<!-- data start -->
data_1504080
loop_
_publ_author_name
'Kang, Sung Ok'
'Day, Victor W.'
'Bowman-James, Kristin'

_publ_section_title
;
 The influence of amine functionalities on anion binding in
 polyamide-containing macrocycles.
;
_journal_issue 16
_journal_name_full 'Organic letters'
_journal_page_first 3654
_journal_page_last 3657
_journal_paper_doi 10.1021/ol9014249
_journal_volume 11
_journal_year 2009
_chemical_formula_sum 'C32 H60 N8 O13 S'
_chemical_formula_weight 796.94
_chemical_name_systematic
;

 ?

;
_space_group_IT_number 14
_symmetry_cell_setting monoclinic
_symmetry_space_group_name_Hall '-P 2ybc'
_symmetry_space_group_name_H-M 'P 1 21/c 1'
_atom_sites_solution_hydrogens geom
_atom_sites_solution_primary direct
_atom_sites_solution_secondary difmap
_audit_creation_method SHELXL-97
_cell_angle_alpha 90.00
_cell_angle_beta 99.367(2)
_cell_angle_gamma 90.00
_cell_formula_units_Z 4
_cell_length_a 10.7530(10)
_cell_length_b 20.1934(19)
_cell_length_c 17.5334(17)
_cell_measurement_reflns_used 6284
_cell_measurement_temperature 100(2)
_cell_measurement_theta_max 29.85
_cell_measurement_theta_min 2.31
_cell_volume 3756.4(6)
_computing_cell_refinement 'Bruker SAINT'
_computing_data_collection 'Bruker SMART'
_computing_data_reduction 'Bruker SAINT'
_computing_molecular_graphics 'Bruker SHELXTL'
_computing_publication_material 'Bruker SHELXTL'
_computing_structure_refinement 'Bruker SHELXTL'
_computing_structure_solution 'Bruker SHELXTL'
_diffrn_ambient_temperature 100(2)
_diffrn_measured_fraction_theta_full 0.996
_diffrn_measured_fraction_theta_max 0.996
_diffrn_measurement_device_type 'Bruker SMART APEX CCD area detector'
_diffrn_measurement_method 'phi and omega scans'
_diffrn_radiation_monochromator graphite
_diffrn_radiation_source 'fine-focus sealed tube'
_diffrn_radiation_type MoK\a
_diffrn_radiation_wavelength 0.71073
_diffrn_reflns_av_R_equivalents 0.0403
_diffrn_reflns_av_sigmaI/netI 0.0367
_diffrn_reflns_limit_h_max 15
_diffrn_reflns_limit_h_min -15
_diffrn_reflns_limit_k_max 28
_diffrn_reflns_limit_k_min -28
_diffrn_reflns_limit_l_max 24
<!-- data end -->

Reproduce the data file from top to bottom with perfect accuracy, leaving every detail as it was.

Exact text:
data_1504080
loop_
_publ_author_name
'Kang, Sung Ok'
'Day, Victor W.'
'Bowman-James, Kristin'

_publ_section_title
;
 The influence of amine functionalities on anion binding in
 polyamide-containing macrocycles.
;
_journal_issue 16
_journal_name_full 'Organic letters'
_journal_page_first 3654
_journal_page_last 3657
_journal_paper_doi 10.1021/ol9014249
_journal_volume 11
_journal_year 2009
_chemical_formula_sum 'C32 H60 N8 O13 S'
_chemical_formula_weight 796.94
_chemical_name_systematic
;

 ?

;
_space_group_IT_number 14
_symmetry_cell_setting monoclinic
_symmetry_space_group_name_Hall '-P 2ybc'
_symmetry_space_group_name_H-M 'P 1 21/c 1'
_atom_sites_solution_hydrogens geom
_atom_sites_solution_primary direct
_atom_sites_solution_secondary difmap
_audit_creation_method SHELXL-97
_cell_angle_alpha 90.00
_cell_angle_beta 99.367(2)
_cell_angle_gamma 90.00
_cell_formula_units_Z 4
_cell_length_a 10.7530(10)
_cell_length_b 20.1934(19)
_cell_length_c 17.5334(17)
_cell_measurement_reflns_used 6284
_cell_measurement_temperature 100(2)
_cell_measurement_theta_max 29.85
_cell_measurement_theta_min 2.31
_cell_volume 3756.4(6)
_computing_cell_refinement 'Bruker SAINT'
_computing_data_collection 'Bruker SMART'
_computing_data_reduction 'Bruker SAINT'
_computing_molecular_graphics 'Bruker SHELXTL'
_computing_publication_material 'Bruker SHELXTL'
_computing_structure_refinement 'Bruker SHELXTL'
_computing_structure_solution 'Bruker SHELXTL'
_diffrn_ambient_temperature 100(2)
_diffrn_measured_fraction_theta_full 0.996
_diffrn_measured_fraction_theta_max 0.996
_diffrn_measurement_device_type 'Bruker SMART APEX CCD area detector'
_diffrn_measurement_method 'phi and omega scans'
_diffrn_radiation_monochromator graphite
_diffrn_radiation_source 'fine-focus sealed tube'
_diffrn_radiation_type MoK\a
_diffrn_radiation_wavelength 0.71073
_diffrn_reflns_av_R_equivalents 0.0403
_diffrn_reflns_av_sigmaI/netI 0.0367
_diffrn_reflns_limit_h_max 15
_diffrn_reflns_limit_h_min -15
_diffrn_reflns_limit_k_max 28
_diffrn_reflns_limit_k_min -28
_diffrn_reflns_limit_l_max 24